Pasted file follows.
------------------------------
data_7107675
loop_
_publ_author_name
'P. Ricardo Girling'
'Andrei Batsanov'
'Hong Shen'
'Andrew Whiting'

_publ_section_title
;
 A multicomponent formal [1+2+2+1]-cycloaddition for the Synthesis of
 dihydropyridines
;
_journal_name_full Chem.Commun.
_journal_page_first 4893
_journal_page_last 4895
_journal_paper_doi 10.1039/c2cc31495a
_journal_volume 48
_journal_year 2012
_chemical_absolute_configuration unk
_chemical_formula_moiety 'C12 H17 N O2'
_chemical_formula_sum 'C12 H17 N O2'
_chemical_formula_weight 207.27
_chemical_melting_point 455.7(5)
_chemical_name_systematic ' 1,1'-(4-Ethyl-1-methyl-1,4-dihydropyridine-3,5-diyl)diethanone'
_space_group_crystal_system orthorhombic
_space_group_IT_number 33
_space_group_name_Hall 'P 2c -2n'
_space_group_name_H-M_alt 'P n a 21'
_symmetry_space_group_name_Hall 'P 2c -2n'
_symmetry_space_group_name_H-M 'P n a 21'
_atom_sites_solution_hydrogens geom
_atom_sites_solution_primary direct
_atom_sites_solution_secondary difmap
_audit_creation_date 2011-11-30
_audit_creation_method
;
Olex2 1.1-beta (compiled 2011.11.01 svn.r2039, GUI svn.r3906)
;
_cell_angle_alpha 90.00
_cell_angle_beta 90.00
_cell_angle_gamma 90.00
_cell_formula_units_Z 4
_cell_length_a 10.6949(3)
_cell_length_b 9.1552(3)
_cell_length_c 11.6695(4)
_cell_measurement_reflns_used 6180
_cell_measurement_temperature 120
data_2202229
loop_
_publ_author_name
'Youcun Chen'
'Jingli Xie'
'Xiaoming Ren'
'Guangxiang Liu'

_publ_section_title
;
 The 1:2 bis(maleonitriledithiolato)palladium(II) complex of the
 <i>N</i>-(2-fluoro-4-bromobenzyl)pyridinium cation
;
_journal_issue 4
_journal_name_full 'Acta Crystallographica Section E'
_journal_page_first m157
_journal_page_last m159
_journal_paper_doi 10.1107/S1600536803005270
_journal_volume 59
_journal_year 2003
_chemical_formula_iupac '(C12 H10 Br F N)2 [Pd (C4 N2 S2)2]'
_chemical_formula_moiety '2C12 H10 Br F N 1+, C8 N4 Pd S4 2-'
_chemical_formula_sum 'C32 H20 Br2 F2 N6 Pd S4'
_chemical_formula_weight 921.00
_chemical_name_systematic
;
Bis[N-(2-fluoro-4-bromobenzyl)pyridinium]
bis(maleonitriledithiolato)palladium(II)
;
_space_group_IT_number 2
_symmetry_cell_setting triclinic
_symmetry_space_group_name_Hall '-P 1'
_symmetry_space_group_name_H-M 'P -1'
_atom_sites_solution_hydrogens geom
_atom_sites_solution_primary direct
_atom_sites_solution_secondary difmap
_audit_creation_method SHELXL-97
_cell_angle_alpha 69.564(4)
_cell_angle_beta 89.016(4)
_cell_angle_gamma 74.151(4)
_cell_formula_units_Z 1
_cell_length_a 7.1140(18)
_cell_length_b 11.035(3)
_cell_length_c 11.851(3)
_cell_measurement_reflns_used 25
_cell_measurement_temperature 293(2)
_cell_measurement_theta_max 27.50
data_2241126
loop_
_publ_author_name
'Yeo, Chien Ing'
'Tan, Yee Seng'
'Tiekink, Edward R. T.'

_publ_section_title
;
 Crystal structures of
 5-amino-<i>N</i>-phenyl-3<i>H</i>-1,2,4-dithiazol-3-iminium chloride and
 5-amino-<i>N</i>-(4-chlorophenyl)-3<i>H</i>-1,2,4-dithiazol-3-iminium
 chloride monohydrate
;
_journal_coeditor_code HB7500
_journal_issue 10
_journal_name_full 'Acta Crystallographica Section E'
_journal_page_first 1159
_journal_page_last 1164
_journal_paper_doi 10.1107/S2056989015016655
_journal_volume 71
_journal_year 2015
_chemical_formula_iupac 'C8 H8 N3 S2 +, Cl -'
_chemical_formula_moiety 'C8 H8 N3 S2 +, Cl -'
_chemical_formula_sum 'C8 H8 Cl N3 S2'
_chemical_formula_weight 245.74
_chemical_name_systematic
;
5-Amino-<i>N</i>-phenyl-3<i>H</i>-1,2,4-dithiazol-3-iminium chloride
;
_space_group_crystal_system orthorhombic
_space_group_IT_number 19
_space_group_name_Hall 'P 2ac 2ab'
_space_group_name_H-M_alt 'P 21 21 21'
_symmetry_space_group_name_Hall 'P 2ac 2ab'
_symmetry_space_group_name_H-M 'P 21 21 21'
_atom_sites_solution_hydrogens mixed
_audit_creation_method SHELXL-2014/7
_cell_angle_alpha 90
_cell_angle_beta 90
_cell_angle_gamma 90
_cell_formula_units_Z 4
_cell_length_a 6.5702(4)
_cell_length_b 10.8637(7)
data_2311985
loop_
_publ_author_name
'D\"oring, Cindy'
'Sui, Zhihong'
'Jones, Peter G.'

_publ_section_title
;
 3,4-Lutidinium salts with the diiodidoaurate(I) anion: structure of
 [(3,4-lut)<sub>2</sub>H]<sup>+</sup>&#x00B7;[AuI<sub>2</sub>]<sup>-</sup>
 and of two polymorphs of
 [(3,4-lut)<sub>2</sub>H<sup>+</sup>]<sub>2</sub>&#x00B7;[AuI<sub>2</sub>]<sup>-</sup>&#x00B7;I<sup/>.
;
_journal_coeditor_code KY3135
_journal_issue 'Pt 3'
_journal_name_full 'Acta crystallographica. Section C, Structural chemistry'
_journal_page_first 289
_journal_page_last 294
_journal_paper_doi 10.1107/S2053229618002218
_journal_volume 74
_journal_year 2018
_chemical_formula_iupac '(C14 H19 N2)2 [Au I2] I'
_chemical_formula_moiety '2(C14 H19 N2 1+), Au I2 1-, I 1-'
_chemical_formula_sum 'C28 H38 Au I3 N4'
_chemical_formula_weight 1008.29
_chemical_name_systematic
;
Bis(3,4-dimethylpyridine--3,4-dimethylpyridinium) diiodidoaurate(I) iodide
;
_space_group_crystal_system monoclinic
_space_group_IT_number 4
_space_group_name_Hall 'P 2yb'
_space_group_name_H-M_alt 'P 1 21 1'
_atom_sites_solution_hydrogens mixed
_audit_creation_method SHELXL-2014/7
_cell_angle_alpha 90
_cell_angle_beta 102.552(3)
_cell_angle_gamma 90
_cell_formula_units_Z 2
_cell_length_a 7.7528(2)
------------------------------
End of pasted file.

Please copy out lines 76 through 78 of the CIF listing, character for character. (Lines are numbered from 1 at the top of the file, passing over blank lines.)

_space_group_IT_number 2
_symmetry_cell_setting triclinic
_symmetry_space_group_name_Hall '-P 1'